When life thrashes movies

When you see his long, curly hair and the large smile on his face, you could think he’s one of those late rebels who go to Vama Veche and dance barefooted on the beach until morning. Then you see his look. You feel his attitude. His daring. Something tells you he’s different. He can even intimidate you, though he probably doesn’t do it on purpose.

At 42, Mihnea Virgolici is one of Romania’s mo st well-known equestrian people. His horse farm near Sighisoara, Cross Country Farm, ranks in Lonely Planet’s top recommendations for Europe, and the competition he organizes, Transylvania Horse Show, attracts hundreds of international participants each year.

“I knew my life would be that of a horse owner ever since I was born,” says Mihnea while stopping the car in the shadow, on the dusty country road. Getting to talk to him is an adventure in itself, as he is always on the phone or on the run.

I’ve almost kidnapped him. When I heard he had to leave to see a tractor, I got into his car. On our way back, we stopped in an area with no phone signal. It was a good idea, as his story lasted for more than one hour. I interrupted him from time to time to make sure the things he was telling me about had really happened and that he was not making fun of me.

“At 9 I was drawing stable sketches and was trying to plan how much a horse eats,” Mihnea reminds. His strategy, written in a notebook, was to raise two rabbits, then to sell them and buy sheep, then calves and then horses.

He lived in downtown Bucharest. He planned to make his farm in a small yard his parents had in Otopeni, near Bucharest. “When I was a kid, my grandparents used to ask me what I would do with their apartment after they died. To their horror, I told them I would turn it into a stable,” he laughs.

His first books, the bibles he read daily, were “Domestic animals’ behavior” (at 10), “The guide of the zootechnic brigadier” (at 12) and “Zootechnic constructions and designs” (at 14).

Noise. A tractor passes by. Within moments, the car is full of dust that we can barely breathe. What a strange kid, I think to myself. Mihnea checks his phone. It’s hard to believe it’s not ringing.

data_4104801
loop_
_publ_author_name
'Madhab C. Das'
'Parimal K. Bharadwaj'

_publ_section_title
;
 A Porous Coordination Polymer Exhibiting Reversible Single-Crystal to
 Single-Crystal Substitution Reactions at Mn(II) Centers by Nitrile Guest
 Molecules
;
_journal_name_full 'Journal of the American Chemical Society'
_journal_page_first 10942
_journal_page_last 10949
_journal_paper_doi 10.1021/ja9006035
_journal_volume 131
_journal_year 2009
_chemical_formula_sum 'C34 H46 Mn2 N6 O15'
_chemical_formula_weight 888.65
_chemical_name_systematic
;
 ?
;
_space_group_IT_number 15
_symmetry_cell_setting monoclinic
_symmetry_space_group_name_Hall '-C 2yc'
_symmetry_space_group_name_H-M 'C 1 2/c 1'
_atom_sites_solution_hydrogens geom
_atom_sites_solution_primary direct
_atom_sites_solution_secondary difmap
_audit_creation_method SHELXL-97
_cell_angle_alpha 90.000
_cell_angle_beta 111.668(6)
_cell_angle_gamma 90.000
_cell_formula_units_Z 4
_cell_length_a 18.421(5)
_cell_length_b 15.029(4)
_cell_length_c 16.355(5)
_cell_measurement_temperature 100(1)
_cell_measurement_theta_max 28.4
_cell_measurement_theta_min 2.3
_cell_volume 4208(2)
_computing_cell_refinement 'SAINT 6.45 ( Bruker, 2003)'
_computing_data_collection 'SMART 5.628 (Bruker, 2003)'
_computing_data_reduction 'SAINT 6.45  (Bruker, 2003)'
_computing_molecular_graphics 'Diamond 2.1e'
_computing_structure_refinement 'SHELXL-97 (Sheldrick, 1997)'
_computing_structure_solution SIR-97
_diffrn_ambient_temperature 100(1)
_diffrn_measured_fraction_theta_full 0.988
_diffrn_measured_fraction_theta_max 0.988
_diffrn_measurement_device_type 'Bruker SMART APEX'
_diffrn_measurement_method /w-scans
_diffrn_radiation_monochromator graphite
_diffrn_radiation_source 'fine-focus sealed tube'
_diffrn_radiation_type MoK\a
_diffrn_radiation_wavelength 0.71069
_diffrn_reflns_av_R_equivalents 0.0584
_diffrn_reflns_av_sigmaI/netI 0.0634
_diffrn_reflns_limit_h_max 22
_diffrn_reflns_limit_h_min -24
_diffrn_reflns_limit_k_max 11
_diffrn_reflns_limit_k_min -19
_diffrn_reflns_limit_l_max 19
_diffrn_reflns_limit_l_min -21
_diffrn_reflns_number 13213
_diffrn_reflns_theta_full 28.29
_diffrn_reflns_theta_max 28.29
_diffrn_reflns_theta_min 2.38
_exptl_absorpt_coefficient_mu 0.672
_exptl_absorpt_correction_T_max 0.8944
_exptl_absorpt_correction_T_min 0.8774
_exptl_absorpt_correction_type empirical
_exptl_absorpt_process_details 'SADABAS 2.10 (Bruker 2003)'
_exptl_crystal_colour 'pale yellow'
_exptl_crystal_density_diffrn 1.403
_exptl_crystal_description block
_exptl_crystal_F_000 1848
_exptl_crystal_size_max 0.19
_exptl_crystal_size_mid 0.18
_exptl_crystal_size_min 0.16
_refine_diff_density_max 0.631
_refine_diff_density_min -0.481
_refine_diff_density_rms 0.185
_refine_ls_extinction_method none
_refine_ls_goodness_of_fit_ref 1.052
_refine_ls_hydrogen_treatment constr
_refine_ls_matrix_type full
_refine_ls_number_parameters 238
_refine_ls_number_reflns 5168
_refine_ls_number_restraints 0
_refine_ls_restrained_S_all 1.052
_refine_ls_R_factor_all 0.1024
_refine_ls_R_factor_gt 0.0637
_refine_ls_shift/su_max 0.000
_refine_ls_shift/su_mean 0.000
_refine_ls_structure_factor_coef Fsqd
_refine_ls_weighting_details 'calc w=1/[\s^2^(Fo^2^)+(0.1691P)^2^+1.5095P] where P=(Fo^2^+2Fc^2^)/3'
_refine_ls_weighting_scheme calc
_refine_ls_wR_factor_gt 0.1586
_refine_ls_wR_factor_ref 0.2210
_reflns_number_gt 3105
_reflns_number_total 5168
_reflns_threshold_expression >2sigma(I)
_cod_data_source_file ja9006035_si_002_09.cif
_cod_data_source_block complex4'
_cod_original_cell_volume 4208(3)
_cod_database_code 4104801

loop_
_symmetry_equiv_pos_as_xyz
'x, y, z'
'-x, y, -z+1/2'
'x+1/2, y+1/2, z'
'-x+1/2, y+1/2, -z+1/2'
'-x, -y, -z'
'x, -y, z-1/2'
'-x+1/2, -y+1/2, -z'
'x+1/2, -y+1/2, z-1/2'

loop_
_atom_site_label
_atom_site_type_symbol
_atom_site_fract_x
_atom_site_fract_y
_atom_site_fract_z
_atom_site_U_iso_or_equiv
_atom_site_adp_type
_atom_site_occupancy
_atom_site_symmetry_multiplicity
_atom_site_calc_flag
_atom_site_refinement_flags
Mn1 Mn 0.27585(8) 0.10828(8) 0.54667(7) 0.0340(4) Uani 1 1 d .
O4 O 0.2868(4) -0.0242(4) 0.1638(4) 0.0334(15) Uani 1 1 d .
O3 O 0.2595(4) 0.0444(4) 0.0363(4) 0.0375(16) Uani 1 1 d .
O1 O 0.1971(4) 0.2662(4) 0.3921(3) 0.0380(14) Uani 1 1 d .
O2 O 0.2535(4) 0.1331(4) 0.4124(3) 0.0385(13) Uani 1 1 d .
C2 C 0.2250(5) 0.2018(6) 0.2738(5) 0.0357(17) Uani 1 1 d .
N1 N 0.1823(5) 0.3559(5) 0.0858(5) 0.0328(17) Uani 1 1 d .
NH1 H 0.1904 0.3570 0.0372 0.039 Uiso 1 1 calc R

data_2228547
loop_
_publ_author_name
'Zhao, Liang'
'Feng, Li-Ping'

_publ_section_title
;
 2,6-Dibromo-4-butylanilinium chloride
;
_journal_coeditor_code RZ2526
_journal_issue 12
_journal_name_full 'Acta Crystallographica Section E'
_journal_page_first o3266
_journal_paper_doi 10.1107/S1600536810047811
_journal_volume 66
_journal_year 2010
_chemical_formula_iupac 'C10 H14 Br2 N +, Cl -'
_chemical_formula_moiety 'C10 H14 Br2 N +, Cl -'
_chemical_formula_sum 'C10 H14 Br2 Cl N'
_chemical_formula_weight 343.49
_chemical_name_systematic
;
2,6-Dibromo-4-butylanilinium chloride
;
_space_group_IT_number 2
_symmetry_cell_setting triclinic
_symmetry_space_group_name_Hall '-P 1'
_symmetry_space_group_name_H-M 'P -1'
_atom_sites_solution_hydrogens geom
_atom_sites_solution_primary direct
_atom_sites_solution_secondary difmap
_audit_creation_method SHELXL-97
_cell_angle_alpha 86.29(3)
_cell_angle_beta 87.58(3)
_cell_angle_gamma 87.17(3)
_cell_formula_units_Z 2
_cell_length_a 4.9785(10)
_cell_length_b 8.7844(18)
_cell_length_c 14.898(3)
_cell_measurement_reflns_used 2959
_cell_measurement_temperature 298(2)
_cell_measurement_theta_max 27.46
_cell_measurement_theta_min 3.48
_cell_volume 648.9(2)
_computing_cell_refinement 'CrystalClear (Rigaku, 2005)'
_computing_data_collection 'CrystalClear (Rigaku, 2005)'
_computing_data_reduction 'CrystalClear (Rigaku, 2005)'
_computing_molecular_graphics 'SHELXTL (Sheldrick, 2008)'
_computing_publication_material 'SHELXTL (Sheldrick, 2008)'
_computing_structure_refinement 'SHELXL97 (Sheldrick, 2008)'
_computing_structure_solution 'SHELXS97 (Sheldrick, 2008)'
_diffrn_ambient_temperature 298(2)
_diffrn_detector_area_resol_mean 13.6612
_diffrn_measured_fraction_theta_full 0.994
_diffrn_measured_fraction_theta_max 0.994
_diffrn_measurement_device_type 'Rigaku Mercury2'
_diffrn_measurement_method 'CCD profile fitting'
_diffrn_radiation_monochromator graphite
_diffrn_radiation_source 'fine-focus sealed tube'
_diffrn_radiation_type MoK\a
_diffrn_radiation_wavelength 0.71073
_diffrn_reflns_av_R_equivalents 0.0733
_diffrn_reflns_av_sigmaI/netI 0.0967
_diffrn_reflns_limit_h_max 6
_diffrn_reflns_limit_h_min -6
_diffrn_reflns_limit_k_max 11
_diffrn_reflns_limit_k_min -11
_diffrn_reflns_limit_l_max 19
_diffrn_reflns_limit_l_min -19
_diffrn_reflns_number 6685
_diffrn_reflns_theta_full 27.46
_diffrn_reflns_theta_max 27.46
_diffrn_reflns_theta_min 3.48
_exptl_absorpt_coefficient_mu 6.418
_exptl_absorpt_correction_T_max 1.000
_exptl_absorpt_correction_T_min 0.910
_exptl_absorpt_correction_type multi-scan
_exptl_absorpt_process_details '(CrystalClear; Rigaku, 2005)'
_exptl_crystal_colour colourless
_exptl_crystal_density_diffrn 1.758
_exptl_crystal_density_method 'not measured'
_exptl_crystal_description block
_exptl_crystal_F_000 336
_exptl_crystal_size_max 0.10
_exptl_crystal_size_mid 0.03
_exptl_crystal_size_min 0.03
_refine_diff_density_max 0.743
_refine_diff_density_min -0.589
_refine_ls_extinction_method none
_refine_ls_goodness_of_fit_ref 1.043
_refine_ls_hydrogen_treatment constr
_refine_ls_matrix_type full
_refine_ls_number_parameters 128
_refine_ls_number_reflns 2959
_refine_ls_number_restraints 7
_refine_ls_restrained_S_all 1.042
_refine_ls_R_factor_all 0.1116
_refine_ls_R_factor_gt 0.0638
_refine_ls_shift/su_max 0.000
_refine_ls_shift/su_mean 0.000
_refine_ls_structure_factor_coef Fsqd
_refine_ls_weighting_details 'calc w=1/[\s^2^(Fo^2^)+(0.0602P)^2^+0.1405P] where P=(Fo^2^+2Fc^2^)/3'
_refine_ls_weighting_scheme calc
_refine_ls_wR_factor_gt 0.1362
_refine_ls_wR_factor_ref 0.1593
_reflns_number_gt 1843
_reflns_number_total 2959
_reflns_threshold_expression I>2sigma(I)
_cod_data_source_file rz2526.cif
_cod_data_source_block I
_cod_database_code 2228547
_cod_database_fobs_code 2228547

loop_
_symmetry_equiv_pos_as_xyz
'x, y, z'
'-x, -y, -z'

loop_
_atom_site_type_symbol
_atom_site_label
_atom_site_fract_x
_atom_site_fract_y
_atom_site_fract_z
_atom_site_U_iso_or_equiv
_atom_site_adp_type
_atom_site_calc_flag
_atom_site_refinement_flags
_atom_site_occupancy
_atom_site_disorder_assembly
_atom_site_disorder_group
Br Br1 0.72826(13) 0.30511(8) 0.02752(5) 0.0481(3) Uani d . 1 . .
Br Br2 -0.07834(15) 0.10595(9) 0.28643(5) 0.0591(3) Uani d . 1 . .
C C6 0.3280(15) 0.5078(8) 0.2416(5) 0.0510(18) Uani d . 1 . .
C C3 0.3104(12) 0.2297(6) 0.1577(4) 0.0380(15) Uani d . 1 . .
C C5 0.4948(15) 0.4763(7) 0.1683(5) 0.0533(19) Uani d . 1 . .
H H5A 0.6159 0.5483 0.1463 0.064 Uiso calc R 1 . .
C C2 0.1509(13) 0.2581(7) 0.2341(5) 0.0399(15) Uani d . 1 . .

The beginning
At some point he had given up the idea of having horses and had started to raise money for a motorbike. But his parents made him a special gift for his 18th anniversary: Maur, a three-and-a-half-year black horse. “I saw my dream come true. It was a modest horse, whom I’ve had for 20 years and 4 days. I’ve identified myself with him,” says Mihnea.

Without telling his parents, he moved the horse to the house in Otopeni. In the kitchen. He didn’t have a stable yet. He bought a second horse after he entered the Zootechnical Faculty and the third after he sold an old car.

His adventure in Otopeni, where he had at some point 15 horses, lasted 8 years. He had no stable man during the first four years. He used to leave the house and feed the horses at 5am and then go to faculty at 9am. “But the horses were unhappy. Their lives were in the stable and in the manege. They weren’t free. I decided to leave,” says Mihnea.

He was 26. He sold his share in the equestrian center he owned together with his brother, Vadim, who is now a renowned horse veterinarian, and paid his debts. “That year I’ve searched for my direction,” he says.

Dust again. Now we know what to do. We laugh and close the windows quickly. It is extremely hot. A fly enters the car and keeps buzzing at my ear.

The medieval festival at Sighisoara. Mihnea was 27. He went to visit an aunt who lived in the area. He walked over the hills, passed by a forest and sat down, thinking how nice it would be to raise horses there and organize competitions.

It happened that, after one month, he went with his mother in the Prod village, near Sighisoara. On their way he saw an old, degraded hop and cow farm that was to be sold at auction. “I barely had money for a bus. I borrowed from friends,” he reminds.

He bought the farm in 2002 and was left with EUR 8,000. That meant almost nothing considering the place was a ruin, with no functional door or tap. Shepherds used to live with their pigs in the former farm offices and make fire in the middle of the rooms with the wood from the windows.

He brought only one horse, Maur. He paid USD 300 for an old Dacia 1300, which needed a willow branch to close its doors. He cleaned the stable, bought a chainsaw, a mower, a concrete mixer, four calves, a horse, made a web page and the money was gone.